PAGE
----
Can A Library Lend A Kindle?

from the copyright-questions-for-fun-and-for-profit dept

Michael Scott point us to a fascinating question that an increasing number of libraries are starting to ask: is it legal to lend out a Kindle with some ebooks? Amazon says no — and claims that it’s a violation of the terms of service, but libraries are claiming that isn’t true. The terms only bans lending out the ebooks themselves… not the device that has a purchased ebook on it (an important distinction). So, some libraries have been buying Kindles and purchasing a series of books (usually best sellers that are in high demand) and lending out the device. However, Amazon claims that it won’t discuss “enforcement” on this issue, which might mean that it’s not doing any — or might mean get ready for the lawsuits. Of course, this isn’t an entirely new issue. Years back, we talked about some libraries lending out audiobooks on iPods, but it seems like the Kindle situation could get a lot more attention… including the legal kind of attention.

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Comments on “Can A Library Lend A Kindle?”

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Citizen Greyface says:

Re: Consumers

Part of the problem is the fact that *we* have morphed from citizens into consumers. Time to morph back… and, while we are at it, to cease and desist in commercialization of education (s/b free to anyone who wishes to attend/learn… a better society would evolve – not one based on greed, litigation, manipulation). But excuse me; it is just me dreaming again.

mike42 (profile) says:

Re: Re:

We consumers will kick this to the curb. Licenses have been legally questionable from the beginning, but as they have been generally reasonable and used in reasonable ways,(basically to limit their liability if the software had a bug) they have not had an issue. Now that companies are trying to control their products after purchase using licensing, we WILL see a backlash.

Paul Brinker (profile) says:

Librarys get what there local population wants

Some books are only released as Ebooks, this leavs librarys with a few choices, you could possably use a Keyserver to let your readers read at home (the server enforces the limit on copys purchaced) Or you could just buy a kindle and a collection of books and loan the Kindle out.

From a technical standpoint the Kindle is vary easy, one trained person sets it up and anyone can loan it out just like a book.

Side note, after trying to deal with the kindle publishing staff, I dont think thay exsist anymore, its almost impossable to get a responce because its email support only and so many news papers and other daily/weekly/monthly publishers want there products on the device that Amazon dident know what it had when the device was made. Sueing your readers would stop this cold and send those publishers to look for something else.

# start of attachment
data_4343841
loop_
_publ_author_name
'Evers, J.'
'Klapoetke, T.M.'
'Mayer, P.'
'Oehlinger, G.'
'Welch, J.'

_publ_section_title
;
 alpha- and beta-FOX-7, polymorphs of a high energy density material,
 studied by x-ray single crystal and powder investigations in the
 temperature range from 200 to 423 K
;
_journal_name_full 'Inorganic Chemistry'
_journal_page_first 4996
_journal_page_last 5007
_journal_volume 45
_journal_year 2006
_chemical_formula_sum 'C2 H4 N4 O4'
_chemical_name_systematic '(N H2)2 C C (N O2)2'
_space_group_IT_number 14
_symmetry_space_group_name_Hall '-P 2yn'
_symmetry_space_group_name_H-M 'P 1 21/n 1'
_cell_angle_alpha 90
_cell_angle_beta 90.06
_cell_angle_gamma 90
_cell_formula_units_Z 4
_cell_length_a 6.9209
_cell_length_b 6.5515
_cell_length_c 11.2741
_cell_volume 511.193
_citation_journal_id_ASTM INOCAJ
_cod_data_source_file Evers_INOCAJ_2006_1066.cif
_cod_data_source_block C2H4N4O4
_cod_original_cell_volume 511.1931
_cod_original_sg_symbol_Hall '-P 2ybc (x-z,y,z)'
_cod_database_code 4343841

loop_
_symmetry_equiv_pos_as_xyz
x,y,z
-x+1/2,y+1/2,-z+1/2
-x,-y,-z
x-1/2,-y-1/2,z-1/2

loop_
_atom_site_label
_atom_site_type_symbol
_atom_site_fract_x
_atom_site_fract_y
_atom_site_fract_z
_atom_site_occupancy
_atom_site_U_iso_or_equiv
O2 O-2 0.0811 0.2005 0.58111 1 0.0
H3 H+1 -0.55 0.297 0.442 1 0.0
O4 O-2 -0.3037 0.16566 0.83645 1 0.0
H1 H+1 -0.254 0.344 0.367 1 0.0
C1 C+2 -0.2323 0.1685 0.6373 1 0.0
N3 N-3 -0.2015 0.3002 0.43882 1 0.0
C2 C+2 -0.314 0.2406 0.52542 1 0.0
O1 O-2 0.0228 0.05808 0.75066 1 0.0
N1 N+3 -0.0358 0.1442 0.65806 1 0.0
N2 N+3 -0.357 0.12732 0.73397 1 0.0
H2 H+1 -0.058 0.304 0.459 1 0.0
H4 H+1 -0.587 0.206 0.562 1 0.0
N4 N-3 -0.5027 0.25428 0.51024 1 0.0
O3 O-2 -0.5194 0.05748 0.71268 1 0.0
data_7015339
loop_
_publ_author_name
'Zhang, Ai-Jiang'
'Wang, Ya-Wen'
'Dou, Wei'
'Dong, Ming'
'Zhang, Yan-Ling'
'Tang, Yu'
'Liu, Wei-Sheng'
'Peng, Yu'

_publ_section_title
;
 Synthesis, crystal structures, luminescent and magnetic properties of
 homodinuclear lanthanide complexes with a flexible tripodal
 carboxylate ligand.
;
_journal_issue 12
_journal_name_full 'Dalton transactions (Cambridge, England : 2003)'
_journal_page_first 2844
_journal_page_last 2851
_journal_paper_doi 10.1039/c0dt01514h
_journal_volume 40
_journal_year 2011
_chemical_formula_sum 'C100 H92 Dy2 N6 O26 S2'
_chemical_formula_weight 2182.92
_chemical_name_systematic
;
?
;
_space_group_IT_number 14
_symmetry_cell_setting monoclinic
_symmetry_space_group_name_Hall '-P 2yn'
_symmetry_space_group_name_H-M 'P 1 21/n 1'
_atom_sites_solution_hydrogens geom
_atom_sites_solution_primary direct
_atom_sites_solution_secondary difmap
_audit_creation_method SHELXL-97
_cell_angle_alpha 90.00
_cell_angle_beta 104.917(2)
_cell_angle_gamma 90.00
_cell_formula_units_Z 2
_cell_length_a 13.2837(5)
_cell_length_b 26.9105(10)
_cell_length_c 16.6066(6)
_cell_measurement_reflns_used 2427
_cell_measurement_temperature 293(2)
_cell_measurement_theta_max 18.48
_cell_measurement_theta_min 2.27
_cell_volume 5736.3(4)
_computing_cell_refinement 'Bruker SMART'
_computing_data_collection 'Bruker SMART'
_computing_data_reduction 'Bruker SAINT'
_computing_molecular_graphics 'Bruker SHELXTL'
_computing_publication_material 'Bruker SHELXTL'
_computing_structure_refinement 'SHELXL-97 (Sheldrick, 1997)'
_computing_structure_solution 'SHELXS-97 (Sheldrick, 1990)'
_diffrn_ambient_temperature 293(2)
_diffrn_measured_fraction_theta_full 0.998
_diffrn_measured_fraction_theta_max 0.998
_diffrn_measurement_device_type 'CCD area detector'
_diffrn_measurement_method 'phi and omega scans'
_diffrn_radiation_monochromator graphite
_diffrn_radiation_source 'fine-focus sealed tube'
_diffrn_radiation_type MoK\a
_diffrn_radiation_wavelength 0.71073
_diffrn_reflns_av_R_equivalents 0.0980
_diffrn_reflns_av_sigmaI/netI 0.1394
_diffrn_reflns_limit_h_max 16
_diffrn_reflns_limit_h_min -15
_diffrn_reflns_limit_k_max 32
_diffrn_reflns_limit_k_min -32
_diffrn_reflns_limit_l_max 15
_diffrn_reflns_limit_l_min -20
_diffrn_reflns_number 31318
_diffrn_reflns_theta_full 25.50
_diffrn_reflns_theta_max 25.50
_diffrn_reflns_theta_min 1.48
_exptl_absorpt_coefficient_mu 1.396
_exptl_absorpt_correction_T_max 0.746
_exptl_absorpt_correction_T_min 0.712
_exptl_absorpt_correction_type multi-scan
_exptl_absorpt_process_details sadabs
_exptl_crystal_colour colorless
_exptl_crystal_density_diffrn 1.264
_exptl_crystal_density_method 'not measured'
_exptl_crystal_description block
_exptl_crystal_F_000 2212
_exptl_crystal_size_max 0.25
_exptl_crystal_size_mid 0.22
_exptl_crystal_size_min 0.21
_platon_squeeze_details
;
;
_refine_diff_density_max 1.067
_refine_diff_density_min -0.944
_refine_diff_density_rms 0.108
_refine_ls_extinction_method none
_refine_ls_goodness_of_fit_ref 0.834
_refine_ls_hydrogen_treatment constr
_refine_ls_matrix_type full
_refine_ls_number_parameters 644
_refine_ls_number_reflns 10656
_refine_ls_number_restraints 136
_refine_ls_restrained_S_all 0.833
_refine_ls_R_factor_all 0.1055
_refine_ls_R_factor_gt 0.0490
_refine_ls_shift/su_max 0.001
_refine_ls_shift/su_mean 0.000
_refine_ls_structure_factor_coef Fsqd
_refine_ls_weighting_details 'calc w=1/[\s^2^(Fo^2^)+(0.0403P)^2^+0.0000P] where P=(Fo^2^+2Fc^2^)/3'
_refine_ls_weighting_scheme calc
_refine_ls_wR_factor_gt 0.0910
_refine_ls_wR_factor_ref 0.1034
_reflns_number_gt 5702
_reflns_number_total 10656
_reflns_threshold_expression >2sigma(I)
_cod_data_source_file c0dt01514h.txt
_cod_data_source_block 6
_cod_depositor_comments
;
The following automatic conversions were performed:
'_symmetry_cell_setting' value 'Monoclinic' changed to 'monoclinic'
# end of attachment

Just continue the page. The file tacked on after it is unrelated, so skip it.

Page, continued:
Michael Ward (profile) says:

Libraries with e-Book Readers

Libraries have been doing this since 1999, when the LIBRARY JOURNAL featured some libraries who were already lending out Rocket eBook readers with books on them. These days, many libraries lend e-books via download, using Overdrive’s technology, thus getting around the hardware cost issue.

It’s only Kindle’s atavistic focus on a specific piece of hardware that makes this a news story; if Amazon e-books could be read on any other platform, then the books could be lent via download.

The infamous Joe says:

So silly.

The terms only bans lending out the ebooks themselves… not the device that has a purchased ebook on it (an important distinction).

It’s really *not* an important distinction, from a logical point of view. Allow me to explain:

They are saying it is *not* okay to allow me to take an ebook from the library and put it on my non-kindle ebook reader (Cybook Gen 3) but it *is* okay to put it on a library bought ebook reader (presumably a kindle, but I doubt it has to be) and loan out the kindle with the ebook loaded onto it. That’s ridiculous. What they’re basically saying is they don’t mind if everyone in the city reads the ebook, as long as they don’t do it at the same time?

I just don’t get it. If I go to the library to check out a book, the only reason I wouldn’t be able to is if the library didn’t have the book at all, or if someone had checked it out already. Now, in the digital age, libraries are supposed to pretend the digital copy that anyone can read *for free* is still scarce?

Please, please, please explain this to me. I gotta know.

Andrew says:

Re: Re: Re: So silly.

The distinction is the difference between waiting a DVD at my home and setting my projector up in the park for my neighborhood to watch with me. Though not the same as a public performance, lending an ebook out to multiple parties violates the license (whether this license is fair or logical is a separate issue). The legal hair to split I think is whether the ebook is licensed to the kindle hardware or to the owner of the kindle (the library. If the license is tired to the hardware libraries seem to me to be in the clear. If the license is for the library, Amazon may technically have a stronger care. The public relations cost woudl never make up for winning (if they even did)